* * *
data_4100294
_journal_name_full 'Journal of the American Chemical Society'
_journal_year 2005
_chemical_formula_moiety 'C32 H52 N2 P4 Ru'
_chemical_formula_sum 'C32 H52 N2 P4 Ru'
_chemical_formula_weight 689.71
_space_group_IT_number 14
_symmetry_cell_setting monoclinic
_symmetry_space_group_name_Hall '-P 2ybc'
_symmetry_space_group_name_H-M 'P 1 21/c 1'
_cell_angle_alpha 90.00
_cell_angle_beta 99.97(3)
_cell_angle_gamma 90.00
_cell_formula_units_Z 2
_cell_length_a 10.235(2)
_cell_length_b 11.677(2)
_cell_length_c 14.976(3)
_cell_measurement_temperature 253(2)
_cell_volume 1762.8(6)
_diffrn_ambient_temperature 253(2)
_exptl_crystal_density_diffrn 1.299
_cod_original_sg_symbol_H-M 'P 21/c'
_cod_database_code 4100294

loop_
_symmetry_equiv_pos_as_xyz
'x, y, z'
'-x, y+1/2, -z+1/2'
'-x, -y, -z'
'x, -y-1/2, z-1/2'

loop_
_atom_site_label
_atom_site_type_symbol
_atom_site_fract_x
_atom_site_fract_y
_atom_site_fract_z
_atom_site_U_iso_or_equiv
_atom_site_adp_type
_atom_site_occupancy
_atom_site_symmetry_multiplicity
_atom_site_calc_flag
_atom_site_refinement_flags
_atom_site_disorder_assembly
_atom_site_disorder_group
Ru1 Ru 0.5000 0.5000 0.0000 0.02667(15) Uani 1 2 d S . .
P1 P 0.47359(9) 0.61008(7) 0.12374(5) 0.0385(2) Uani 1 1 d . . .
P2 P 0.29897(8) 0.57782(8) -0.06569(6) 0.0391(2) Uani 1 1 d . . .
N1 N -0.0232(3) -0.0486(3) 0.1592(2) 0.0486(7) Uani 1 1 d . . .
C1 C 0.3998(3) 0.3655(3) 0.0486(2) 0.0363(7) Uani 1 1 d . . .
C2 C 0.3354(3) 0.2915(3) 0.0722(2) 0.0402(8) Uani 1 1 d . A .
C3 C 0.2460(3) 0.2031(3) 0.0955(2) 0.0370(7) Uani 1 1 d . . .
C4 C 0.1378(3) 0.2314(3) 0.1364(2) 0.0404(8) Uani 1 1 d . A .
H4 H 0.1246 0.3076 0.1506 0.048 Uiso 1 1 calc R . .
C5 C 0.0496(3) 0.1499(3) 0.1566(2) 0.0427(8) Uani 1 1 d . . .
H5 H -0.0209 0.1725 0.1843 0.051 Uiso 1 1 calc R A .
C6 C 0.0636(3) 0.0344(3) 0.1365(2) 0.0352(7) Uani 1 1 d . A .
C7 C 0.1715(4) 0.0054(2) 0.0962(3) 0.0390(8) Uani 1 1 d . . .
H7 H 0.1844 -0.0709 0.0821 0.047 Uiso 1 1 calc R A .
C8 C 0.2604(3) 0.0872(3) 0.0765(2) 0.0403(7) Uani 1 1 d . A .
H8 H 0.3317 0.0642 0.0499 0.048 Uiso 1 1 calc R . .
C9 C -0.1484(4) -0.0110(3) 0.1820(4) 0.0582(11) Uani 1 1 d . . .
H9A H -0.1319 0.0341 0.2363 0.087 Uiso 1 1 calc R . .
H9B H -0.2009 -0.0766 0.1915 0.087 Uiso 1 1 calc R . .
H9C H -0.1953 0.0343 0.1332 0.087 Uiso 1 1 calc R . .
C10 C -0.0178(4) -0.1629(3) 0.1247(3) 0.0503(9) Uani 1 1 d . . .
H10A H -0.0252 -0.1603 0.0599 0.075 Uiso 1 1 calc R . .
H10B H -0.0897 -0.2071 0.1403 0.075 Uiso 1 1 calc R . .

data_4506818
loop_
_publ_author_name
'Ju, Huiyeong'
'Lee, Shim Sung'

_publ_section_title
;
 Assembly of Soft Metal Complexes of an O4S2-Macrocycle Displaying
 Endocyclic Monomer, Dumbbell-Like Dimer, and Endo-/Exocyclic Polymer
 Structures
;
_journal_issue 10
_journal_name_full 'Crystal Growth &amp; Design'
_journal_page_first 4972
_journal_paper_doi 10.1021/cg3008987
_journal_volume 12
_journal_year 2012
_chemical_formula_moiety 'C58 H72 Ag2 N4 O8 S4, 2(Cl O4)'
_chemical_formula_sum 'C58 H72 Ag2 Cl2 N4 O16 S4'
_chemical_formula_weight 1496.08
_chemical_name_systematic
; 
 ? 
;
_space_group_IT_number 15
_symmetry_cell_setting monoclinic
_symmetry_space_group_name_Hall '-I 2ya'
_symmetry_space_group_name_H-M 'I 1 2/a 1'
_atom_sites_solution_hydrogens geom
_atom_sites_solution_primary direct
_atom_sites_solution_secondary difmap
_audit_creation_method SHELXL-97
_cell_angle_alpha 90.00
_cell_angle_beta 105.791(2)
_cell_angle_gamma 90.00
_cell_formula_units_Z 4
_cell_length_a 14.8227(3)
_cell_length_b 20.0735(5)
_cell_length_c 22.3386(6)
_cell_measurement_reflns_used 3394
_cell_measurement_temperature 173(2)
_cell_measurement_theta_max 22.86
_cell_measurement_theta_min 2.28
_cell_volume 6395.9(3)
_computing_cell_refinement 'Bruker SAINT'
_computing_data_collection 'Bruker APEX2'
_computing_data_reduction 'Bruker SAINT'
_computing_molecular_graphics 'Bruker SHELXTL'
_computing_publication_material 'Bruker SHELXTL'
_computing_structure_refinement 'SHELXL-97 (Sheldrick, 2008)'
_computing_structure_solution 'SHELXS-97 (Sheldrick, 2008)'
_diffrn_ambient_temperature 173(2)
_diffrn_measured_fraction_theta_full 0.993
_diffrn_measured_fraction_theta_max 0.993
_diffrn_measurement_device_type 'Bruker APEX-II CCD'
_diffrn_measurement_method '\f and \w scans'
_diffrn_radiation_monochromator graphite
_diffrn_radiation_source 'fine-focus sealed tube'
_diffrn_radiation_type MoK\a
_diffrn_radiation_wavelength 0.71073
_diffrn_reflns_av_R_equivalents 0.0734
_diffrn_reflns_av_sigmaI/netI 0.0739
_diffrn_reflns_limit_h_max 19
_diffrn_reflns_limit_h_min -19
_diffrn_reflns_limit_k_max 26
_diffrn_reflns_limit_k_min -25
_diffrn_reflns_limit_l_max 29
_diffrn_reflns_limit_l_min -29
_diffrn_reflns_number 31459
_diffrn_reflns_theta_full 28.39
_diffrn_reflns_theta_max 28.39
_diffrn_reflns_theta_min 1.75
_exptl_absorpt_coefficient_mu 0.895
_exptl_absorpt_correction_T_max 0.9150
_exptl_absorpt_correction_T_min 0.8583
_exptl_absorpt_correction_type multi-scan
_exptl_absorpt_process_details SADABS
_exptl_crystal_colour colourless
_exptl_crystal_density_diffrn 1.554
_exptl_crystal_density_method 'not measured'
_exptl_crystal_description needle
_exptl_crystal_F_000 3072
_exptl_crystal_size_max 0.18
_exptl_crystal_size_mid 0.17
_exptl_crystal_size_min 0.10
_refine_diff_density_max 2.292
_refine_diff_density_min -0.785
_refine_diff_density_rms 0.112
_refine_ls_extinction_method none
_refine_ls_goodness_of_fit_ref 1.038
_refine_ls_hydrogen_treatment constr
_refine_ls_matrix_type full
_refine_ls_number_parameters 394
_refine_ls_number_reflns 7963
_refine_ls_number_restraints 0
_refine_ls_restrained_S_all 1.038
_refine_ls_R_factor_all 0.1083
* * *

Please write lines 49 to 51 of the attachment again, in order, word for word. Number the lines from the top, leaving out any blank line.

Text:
C2 C 0.3354(3) 0.2915(3) 0.0722(2) 0.0402(8) Uani 1 1 d . A .
C3 C 0.2460(3) 0.2031(3) 0.0955(2) 0.0370(7) Uani 1 1 d . . .
C4 C 0.1378(3) 0.2314(3) 0.1364(2) 0.0404(8) Uani 1 1 d . A .